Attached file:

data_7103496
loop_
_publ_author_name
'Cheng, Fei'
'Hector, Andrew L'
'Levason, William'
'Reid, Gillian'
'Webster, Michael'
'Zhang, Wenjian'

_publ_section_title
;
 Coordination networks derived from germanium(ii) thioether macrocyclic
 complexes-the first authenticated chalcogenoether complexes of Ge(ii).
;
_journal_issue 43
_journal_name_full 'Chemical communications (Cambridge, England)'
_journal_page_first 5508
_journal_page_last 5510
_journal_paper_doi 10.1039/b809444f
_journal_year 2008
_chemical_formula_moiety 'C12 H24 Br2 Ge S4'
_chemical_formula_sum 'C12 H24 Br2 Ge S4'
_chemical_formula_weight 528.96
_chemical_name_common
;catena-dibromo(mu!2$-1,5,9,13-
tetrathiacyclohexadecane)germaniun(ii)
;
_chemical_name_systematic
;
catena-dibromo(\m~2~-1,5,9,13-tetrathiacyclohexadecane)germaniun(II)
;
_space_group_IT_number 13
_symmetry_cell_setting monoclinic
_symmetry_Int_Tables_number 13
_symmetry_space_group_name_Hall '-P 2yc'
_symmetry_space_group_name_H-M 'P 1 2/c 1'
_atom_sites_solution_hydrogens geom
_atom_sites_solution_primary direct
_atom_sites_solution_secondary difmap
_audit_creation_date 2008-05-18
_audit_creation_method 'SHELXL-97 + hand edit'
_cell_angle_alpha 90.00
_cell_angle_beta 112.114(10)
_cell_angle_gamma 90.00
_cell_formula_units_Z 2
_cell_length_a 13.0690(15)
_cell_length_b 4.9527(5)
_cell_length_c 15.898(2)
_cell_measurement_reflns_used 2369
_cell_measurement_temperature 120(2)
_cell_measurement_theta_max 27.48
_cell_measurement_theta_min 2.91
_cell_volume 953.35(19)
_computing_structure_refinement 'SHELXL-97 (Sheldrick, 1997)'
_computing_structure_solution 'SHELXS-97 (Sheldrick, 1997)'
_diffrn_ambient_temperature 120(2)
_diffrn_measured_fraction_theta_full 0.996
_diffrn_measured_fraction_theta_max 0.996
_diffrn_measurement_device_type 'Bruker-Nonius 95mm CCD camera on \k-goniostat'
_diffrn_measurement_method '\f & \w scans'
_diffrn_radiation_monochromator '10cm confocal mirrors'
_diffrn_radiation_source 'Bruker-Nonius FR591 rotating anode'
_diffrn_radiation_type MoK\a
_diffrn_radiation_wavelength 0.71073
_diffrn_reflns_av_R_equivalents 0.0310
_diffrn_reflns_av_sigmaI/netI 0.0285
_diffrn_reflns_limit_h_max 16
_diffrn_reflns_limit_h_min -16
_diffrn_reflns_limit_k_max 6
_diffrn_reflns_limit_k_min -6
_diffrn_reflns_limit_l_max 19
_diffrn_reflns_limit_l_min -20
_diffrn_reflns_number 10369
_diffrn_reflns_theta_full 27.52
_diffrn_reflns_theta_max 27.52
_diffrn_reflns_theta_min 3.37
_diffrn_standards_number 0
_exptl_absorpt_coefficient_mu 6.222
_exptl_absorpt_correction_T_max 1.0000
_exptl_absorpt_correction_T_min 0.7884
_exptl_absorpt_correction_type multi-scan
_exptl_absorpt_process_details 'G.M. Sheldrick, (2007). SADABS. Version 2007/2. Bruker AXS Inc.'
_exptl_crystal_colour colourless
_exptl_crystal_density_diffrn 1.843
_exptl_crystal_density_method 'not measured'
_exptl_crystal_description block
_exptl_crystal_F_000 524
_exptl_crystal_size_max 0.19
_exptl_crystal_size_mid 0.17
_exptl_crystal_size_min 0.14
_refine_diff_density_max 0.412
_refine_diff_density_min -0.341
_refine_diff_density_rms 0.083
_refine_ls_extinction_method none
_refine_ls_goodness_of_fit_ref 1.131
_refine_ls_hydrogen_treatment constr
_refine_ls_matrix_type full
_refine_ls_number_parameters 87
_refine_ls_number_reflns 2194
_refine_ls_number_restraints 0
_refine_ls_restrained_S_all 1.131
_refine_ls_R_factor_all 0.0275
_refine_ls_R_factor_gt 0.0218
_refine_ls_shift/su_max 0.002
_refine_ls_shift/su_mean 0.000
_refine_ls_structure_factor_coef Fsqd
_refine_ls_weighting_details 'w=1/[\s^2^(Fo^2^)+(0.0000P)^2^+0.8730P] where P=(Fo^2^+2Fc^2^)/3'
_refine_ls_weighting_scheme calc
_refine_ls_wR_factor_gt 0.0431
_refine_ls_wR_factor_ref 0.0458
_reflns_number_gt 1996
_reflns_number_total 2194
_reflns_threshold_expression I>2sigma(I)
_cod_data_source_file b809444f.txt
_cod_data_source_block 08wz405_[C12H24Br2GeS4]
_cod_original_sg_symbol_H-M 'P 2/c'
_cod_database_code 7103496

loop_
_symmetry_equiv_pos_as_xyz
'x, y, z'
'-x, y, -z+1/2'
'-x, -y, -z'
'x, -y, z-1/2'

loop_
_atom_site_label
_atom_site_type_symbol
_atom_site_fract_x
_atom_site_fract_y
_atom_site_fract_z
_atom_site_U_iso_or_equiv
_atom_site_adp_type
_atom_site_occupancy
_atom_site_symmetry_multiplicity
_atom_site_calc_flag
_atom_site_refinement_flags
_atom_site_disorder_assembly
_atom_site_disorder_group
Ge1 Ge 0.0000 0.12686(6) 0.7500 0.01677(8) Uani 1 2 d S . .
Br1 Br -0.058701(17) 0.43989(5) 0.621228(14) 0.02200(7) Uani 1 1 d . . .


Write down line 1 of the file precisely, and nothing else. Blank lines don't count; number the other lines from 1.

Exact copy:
data_7103496